Category: Patient Education > About Allergies  

The Process of an Allergic Reaction

All allergic diseases including asthma, rhinitis, sinusitis, and anaphylaxis are the result of the mobilization of the immune system in response to a foreign substance in the body.

In order to first develop allergies, the body must be exposed to something in the environment that prompts it to initiate an immune response. These foreign substances, called allergens, can be something we have swallowed, something we have inhaled, something we have touched, or something injected into us like a needle or an insect sting.

When an allergen enters our body, a person with an inherited predisposition to this allergen will begin to develop a specific type of antibody called immunoglobin E (IgE). An antibody is a protein produced by our immune system, which circulate in the bloodstream and help to remove any substances or organisms, such as bacteria or viruses, which has invaded our body. The IgE antibody is one of five different classes of antibody made by our immune system. The other four are: IgM, IgG, IgD, and IgA. IgE antibodies originally evolved to give the body a way of protecting itself from parasites. However, it is also specifically targeted at allergens.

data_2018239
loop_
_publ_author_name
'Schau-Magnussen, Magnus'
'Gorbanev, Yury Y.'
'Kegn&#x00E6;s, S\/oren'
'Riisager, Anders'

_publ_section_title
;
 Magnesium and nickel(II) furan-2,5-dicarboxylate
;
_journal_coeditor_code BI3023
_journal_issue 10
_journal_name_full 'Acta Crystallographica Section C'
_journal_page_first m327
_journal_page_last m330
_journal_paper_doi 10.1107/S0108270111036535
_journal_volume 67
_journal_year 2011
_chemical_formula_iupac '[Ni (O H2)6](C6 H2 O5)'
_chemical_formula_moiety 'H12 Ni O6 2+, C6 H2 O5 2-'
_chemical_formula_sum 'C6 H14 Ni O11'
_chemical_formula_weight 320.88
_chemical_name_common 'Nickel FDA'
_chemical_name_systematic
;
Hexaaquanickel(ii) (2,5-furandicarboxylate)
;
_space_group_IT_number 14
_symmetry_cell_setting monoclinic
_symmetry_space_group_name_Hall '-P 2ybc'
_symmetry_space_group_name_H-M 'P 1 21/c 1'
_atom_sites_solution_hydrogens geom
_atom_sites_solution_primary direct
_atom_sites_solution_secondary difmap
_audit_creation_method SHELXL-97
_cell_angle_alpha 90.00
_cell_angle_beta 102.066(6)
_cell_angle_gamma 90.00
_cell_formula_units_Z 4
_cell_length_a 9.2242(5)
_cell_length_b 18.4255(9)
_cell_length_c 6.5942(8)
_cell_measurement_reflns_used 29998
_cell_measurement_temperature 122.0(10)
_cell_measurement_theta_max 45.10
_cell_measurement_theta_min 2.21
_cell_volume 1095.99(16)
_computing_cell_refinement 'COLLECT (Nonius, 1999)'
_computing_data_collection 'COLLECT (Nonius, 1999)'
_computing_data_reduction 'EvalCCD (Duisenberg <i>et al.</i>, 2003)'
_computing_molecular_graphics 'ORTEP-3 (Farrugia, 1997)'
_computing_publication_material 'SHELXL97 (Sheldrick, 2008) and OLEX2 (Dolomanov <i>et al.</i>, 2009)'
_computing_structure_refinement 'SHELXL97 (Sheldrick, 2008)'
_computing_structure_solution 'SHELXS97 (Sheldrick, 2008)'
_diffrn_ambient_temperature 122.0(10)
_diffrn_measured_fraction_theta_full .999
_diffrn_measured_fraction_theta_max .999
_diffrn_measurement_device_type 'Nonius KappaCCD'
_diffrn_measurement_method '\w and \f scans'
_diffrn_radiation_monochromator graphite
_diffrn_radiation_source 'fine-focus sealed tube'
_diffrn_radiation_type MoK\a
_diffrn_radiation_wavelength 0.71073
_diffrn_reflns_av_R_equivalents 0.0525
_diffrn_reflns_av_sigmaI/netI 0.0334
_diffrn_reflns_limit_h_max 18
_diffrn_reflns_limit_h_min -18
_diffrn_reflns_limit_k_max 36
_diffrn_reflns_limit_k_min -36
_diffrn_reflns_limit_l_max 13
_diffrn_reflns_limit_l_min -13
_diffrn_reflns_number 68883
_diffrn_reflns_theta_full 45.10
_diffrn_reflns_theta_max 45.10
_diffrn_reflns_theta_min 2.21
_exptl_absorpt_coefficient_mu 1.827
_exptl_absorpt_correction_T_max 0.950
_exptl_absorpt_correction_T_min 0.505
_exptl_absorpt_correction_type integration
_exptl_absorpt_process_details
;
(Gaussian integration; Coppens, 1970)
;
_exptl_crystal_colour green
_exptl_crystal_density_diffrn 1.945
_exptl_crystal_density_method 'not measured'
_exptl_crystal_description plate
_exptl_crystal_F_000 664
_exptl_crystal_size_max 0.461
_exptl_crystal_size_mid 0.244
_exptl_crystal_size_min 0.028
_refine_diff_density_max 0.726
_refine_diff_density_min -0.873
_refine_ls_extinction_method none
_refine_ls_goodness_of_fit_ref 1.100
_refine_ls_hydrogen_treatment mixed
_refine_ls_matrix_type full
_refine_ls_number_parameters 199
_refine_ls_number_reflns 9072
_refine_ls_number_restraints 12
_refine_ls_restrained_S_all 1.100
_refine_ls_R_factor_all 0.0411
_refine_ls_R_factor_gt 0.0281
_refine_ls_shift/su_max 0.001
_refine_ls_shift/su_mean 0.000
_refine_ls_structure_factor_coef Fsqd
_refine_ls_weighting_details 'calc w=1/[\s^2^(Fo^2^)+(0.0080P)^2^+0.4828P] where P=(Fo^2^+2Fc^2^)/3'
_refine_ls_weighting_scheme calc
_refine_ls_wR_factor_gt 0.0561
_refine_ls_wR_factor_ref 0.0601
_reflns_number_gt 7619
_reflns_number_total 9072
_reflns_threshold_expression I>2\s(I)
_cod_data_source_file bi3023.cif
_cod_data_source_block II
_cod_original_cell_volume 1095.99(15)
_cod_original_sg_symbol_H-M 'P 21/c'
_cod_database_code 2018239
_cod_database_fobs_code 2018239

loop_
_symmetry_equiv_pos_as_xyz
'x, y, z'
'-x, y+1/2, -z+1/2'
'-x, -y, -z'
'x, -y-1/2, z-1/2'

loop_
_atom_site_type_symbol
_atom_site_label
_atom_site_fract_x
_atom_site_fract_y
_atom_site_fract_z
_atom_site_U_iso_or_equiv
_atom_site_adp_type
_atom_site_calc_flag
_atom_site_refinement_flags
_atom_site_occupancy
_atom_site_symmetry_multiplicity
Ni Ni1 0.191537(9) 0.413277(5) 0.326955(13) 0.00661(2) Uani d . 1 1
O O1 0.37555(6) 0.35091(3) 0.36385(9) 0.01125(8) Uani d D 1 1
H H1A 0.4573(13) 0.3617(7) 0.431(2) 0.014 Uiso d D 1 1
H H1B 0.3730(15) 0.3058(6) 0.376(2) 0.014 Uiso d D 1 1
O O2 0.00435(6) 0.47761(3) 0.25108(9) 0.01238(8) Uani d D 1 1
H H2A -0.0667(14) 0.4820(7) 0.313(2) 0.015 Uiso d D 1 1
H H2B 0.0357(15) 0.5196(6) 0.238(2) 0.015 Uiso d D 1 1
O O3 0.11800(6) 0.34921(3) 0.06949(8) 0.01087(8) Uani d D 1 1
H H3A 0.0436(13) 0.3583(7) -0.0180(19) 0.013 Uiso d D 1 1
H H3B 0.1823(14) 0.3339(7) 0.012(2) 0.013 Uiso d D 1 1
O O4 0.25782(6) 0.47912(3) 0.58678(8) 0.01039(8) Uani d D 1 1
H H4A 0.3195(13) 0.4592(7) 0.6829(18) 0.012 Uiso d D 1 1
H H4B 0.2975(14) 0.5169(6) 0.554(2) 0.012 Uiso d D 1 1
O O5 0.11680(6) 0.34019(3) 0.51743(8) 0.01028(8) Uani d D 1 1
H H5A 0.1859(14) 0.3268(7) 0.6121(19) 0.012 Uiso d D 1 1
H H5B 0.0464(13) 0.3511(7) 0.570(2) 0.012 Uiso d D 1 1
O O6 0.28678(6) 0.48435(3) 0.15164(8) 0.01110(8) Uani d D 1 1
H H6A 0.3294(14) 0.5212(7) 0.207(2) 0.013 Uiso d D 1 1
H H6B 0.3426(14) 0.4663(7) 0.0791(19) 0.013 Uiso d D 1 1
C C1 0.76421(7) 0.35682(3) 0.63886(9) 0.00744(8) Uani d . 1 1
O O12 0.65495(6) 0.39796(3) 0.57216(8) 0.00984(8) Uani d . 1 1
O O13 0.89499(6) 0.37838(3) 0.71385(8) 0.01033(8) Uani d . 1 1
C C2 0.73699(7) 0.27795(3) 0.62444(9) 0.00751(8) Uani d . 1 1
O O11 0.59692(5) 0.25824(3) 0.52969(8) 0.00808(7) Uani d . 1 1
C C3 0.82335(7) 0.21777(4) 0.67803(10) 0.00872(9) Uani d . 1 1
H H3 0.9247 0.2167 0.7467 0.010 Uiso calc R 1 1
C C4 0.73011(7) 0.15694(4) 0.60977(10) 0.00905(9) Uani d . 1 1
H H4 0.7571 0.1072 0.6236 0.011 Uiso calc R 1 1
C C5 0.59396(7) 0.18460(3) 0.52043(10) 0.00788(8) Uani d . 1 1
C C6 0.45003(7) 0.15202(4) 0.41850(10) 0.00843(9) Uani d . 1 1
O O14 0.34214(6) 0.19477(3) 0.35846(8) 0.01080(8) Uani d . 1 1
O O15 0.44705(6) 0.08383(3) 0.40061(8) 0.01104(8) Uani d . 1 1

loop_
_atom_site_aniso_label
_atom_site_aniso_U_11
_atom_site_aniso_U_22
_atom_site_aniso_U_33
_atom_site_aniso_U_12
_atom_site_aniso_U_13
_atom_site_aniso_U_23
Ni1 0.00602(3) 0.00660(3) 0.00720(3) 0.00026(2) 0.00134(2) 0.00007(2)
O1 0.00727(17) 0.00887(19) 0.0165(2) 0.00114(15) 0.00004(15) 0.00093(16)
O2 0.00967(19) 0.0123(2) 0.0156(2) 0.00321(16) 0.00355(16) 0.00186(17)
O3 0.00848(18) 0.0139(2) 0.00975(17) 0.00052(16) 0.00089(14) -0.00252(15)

Although everyone makes IgE, people whom are prone to allergic reactions make much larger quantities. Inheritance has a major influence on allergies. Inheritance determines whether or not a person makes IgE in response to everyday substances. Although it is unlikely that there’s a single gene behind allergies in all allergic individuals, you are still more likely to have allergies if other members of your family have them. Researchers say that if you have 1 sibling with allergies, you have a 33% chance of having them. If you have 1 parent that is allergic, you have a 50% chance, and if you have 2 parents with allergies, you have a 75-80% chance of being allergic. Other influences such as viral infections, smoking, and hormones can also determine whether one develops allergies.

All immunoglobins including IgE are made by B-lymphocytes, a specific type of white blood cell. The B-lymphocyte’s antibody production is regulated by Helper T-lymphocytes, another type of white blood cell. In addition, macrophages, cells that ingest pieces of foreign substances, assist T-lymphocytes to prompt B-lymphocytes to make more IgE.

The Allergy Cascade

When an allergic individual is exposed to a sensitizing allergen, the body makes a specific IgE, one that is able to recognize only that allergen. (see above chart)

Millions of mast cells and basophils are all over the body.

Mast Cells & IgE Antibodies

Mast cells reside in tissues in the body, and basophils are in the blood stream. Both mast cells and basophils have over 100,000 receptors that are specific for the IgE antibody. When an allergen (antigen) enters the immune system, the antigen binds to these IgE receptors on the surface of the cells. When the allergic individual is reexposed to the same allergen that initiated the response, the IgE is able to bind to that allergen. When two IgE antibodies next to each other bind to the antigen, this interaction “wiggles” the membrane and causes the degranulation of the mast cell or basophil. Degranulation means the breaking down of the mast cell or basophil.

The Mast Cell Allergic Response